News Release

For Release: May 7, 2008
Contact: Jeff Fontana (BLM) (530) 252-5332; Rob Jeffers, Modoc NF (530) 233-8713       
CA-N-08-53

Agencies Release Sage-Steppe Restoration EIS

A final environmental impact statement (FEIS) evaluating strategies for restoration of sagebrush steppe ecosystems in a wide area of northeast California and far northwest Nevada is now available.
 
The FEIS for the Sage Steppe Ecosystem Restoration Strategy was developed by the Modoc National Forest (MNF), Bureau of Land Management (BLM) and Modoc County. It focuses on restoring the diversity of vegetation on sagebrush-steppe ecosystems that have been impacted by expanding stands of Western juniper trees.  The management strategy applies to more than six million acres of public and private lands in parts of Modoc, Lassen, eastern Shasta and eastern Siskiyou counties in California and extreme northwest Washoe County in Nevada.
 
Copies of the document have been mailed to requesters.  It is also available online at the Modoc National Forest website, www.fs.fed.us/r5/modoc; and at the BLM Alturas Field Office website, www.blm.gov/ca/alturas.

Printed and compact disc copies are available by contacting the Modoc National Forest, 800 W. 12th St., Alturas, CA  96101, or by contacting Project Lead Rob Jeffers (530) 233-8816, email: rgjeffers@fs.fed.us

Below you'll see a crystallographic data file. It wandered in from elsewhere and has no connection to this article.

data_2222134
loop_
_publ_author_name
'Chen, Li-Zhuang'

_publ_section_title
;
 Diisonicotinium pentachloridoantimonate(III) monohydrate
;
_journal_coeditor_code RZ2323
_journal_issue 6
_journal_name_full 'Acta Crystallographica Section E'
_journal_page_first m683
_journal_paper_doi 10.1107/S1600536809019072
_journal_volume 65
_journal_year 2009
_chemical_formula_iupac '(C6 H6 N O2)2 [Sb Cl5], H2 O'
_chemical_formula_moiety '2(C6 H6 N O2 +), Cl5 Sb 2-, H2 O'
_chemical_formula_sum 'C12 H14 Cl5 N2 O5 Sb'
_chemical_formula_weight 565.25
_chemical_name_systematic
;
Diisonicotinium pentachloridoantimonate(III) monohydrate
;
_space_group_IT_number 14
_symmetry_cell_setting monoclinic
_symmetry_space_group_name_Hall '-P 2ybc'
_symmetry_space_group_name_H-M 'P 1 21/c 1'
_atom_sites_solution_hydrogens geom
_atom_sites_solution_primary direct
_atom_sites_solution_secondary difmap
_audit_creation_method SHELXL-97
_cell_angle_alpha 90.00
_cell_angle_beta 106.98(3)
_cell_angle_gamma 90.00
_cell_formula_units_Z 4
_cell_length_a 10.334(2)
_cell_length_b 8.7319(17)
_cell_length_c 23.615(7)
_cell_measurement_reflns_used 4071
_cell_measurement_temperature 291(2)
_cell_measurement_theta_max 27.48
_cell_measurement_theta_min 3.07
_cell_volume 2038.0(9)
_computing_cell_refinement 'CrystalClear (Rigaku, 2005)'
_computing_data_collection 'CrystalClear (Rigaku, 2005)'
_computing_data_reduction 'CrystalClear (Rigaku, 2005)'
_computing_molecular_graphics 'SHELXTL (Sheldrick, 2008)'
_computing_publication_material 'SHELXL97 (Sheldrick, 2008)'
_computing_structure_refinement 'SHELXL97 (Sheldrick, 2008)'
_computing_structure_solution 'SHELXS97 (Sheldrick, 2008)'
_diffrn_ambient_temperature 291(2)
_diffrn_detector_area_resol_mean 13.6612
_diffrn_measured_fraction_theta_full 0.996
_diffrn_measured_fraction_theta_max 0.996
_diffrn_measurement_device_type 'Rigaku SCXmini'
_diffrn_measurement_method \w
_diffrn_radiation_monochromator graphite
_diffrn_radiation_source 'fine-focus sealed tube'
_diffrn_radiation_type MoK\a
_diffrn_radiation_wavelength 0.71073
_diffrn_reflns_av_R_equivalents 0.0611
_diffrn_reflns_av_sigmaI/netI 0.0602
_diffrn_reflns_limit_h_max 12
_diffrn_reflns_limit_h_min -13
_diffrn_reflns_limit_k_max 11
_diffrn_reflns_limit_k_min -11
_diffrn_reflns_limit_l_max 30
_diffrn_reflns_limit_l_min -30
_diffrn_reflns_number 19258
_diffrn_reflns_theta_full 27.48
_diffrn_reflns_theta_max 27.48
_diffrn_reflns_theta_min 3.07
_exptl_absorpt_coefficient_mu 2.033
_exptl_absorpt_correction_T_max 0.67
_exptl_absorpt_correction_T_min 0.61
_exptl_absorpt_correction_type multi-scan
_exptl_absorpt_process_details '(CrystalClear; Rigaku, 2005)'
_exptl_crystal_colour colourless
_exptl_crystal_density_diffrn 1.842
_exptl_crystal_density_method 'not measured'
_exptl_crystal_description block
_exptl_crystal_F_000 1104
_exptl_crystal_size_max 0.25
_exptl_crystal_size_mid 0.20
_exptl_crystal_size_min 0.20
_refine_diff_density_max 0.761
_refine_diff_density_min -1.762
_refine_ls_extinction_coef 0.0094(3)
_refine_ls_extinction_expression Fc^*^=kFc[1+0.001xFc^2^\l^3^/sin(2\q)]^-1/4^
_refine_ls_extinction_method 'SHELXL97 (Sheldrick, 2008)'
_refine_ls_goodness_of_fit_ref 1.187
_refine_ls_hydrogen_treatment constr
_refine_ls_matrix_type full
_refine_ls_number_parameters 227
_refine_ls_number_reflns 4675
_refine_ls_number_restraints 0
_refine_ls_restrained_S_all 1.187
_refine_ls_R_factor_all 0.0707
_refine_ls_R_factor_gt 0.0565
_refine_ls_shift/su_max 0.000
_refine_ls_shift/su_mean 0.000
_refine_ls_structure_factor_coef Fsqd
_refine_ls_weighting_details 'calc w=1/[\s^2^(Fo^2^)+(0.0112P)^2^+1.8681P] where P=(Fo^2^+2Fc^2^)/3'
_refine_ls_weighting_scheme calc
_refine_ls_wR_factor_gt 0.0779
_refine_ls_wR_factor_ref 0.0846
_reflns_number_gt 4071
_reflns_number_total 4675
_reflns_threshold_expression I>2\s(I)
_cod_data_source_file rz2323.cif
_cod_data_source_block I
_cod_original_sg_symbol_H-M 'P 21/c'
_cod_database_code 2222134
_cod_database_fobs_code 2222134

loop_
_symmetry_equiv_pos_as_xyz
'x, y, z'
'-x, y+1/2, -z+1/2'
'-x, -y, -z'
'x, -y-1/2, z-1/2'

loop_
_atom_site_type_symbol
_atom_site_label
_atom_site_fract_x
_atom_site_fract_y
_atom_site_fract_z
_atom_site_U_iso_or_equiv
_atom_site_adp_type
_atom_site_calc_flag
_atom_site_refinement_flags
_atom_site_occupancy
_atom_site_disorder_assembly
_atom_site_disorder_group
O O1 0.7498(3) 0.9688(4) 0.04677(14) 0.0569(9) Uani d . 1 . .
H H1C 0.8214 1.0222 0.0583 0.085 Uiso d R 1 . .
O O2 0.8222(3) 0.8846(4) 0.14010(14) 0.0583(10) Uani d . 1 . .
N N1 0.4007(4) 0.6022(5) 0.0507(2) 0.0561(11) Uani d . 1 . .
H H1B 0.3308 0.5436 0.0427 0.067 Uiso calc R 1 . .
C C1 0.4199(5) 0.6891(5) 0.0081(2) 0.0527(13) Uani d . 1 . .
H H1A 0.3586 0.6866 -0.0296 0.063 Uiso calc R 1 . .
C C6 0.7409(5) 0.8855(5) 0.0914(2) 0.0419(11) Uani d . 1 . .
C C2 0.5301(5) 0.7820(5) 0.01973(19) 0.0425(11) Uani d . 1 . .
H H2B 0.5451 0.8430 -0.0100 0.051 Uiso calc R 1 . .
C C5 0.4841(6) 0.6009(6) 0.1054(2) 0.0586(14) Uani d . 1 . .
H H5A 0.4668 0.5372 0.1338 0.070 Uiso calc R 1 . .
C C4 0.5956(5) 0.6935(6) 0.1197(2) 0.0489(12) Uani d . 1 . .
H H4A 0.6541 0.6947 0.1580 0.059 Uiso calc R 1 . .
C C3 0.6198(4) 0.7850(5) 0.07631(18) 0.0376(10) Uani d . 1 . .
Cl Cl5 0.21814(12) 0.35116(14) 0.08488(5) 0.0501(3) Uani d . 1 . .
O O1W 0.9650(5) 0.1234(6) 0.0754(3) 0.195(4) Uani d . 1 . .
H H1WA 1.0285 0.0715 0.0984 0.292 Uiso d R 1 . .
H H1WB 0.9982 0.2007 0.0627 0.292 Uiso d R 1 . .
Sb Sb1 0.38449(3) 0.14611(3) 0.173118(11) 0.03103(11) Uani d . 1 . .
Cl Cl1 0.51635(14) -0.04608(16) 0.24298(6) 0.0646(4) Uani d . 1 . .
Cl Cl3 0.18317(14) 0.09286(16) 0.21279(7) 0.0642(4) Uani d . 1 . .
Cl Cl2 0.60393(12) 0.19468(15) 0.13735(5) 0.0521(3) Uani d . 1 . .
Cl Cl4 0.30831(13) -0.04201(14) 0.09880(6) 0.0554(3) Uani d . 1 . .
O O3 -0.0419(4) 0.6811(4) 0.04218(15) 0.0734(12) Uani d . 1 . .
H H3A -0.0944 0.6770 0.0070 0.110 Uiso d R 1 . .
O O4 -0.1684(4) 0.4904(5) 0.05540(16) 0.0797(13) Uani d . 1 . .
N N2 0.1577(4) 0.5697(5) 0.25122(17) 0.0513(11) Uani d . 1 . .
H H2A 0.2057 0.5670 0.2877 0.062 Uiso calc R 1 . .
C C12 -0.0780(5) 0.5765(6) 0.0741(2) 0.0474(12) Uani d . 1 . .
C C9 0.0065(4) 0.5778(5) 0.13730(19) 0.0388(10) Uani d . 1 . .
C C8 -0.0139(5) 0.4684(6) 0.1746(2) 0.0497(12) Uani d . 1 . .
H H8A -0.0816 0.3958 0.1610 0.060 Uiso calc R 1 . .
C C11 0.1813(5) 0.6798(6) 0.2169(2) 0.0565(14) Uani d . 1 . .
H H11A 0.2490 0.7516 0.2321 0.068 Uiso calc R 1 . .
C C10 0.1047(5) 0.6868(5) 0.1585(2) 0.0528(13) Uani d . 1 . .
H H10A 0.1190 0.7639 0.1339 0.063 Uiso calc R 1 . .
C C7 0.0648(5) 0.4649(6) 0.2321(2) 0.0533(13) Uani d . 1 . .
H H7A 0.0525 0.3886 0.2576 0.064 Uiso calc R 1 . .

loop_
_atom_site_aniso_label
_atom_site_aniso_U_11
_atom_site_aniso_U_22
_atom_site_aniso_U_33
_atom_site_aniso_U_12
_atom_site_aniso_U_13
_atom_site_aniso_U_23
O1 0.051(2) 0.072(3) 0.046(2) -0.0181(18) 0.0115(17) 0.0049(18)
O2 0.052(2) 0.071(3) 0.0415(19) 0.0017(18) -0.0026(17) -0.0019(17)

The BLM plans to issue a record of decision (ROD) this summer.  The MNF will either issue a ROD or incorporate the analysis into an upcoming Forest Plan revision. The FEIS provides broad environmental analysis for restoration projects.  Site specific impacts of each project would be analyzed under provisions of the National Environmental Policy Act (NEPA).
 
The FEIS analyzes a preferred alternative and several alternatives, all designed to restore sage-steppe areas.

Many of these landscapes, once consisting of mosaics of grass, brush and juniper, have become dominated by juniper trees.  In some areas the trees have crowded out all other plants, leaving bare ground in the areas beneath the trees.  Proposed treatments would remove young junipers to allow the return of a more diverse mix of grass and brush species. Some juniper removed during the projects may be made available for renewable energy production.

The restoration strategy would guide decision making by the Modoc National Forest and the BLM over the next 50 years.  The proposal would not direct activities on private land, but would provide conservation measures that could be adopted by interested landowners.

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